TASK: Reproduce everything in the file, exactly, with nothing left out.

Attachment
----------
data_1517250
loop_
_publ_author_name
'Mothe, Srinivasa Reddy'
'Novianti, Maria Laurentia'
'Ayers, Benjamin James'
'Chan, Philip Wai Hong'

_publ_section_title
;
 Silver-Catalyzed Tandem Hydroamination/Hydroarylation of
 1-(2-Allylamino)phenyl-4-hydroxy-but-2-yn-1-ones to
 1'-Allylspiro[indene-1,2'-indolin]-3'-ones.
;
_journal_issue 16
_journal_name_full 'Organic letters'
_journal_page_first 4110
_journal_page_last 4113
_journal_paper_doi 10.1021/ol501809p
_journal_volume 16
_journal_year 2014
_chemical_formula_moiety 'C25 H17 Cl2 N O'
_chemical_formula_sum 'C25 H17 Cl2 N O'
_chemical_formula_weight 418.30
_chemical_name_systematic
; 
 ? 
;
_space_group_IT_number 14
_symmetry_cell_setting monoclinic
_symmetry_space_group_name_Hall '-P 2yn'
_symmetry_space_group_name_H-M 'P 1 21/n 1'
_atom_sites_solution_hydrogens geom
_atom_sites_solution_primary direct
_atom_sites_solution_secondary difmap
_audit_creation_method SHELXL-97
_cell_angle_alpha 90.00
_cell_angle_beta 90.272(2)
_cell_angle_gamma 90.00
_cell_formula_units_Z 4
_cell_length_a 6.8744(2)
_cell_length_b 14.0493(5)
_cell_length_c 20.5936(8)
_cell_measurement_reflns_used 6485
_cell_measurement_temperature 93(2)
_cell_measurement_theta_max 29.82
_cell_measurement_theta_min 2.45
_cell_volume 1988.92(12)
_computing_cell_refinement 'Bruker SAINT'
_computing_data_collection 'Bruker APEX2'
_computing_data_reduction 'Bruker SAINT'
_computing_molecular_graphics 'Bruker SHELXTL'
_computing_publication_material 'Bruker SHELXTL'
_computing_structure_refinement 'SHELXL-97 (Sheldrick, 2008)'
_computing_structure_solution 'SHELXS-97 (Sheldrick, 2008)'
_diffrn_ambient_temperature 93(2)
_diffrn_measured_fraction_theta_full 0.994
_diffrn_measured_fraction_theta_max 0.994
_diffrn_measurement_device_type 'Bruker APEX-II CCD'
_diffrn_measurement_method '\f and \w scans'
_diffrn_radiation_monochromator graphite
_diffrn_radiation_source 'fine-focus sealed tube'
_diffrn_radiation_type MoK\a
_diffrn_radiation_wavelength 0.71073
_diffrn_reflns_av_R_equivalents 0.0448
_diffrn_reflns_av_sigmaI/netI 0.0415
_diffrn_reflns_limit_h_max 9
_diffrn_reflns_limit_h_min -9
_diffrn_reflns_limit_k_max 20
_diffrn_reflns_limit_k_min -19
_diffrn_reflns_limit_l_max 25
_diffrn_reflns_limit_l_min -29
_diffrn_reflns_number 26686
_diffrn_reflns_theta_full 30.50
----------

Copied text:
data_1517250
loop_
_publ_author_name
'Mothe, Srinivasa Reddy'
'Novianti, Maria Laurentia'
'Ayers, Benjamin James'
'Chan, Philip Wai Hong'

_publ_section_title
;
 Silver-Catalyzed Tandem Hydroamination/Hydroarylation of
 1-(2-Allylamino)phenyl-4-hydroxy-but-2-yn-1-ones to
 1'-Allylspiro[indene-1,2'-indolin]-3'-ones.
;
_journal_issue 16
_journal_name_full 'Organic letters'
_journal_page_first 4110
_journal_page_last 4113
_journal_paper_doi 10.1021/ol501809p
_journal_volume 16
_journal_year 2014
_chemical_formula_moiety 'C25 H17 Cl2 N O'
_chemical_formula_sum 'C25 H17 Cl2 N O'
_chemical_formula_weight 418.30
_chemical_name_systematic
; 
 ? 
;
_space_group_IT_number 14
_symmetry_cell_setting monoclinic
_symmetry_space_group_name_Hall '-P 2yn'
_symmetry_space_group_name_H-M 'P 1 21/n 1'
_atom_sites_solution_hydrogens geom
_atom_sites_solution_primary direct
_atom_sites_solution_secondary difmap
_audit_creation_method SHELXL-97
_cell_angle_alpha 90.00
_cell_angle_beta 90.272(2)
_cell_angle_gamma 90.00
_cell_formula_units_Z 4
_cell_length_a 6.8744(2)
_cell_length_b 14.0493(5)
_cell_length_c 20.5936(8)
_cell_measurement_reflns_used 6485
_cell_measurement_temperature 93(2)
_cell_measurement_theta_max 29.82
_cell_measurement_theta_min 2.45
_cell_volume 1988.92(12)
_computing_cell_refinement 'Bruker SAINT'
_computing_data_collection 'Bruker APEX2'
_computing_data_reduction 'Bruker SAINT'
_computing_molecular_graphics 'Bruker SHELXTL'
_computing_publication_material 'Bruker SHELXTL'
_computing_structure_refinement 'SHELXL-97 (Sheldrick, 2008)'
_computing_structure_solution 'SHELXS-97 (Sheldrick, 2008)'
_diffrn_ambient_temperature 93(2)
_diffrn_measured_fraction_theta_full 0.994
_diffrn_measured_fraction_theta_max 0.994
_diffrn_measurement_device_type 'Bruker APEX-II CCD'
_diffrn_measurement_method '\f and \w scans'
_diffrn_radiation_monochromator graphite
_diffrn_radiation_source 'fine-focus sealed tube'
_diffrn_radiation_type MoK\a
_diffrn_radiation_wavelength 0.71073
_diffrn_reflns_av_R_equivalents 0.0448
_diffrn_reflns_av_sigmaI/netI 0.0415
_diffrn_reflns_limit_h_max 9
_diffrn_reflns_limit_h_min -9
_diffrn_reflns_limit_k_max 20
_diffrn_reflns_limit_k_min -19
_diffrn_reflns_limit_l_max 25
_diffrn_reflns_limit_l_min -29
_diffrn_reflns_number 26686
_diffrn_reflns_theta_full 30.50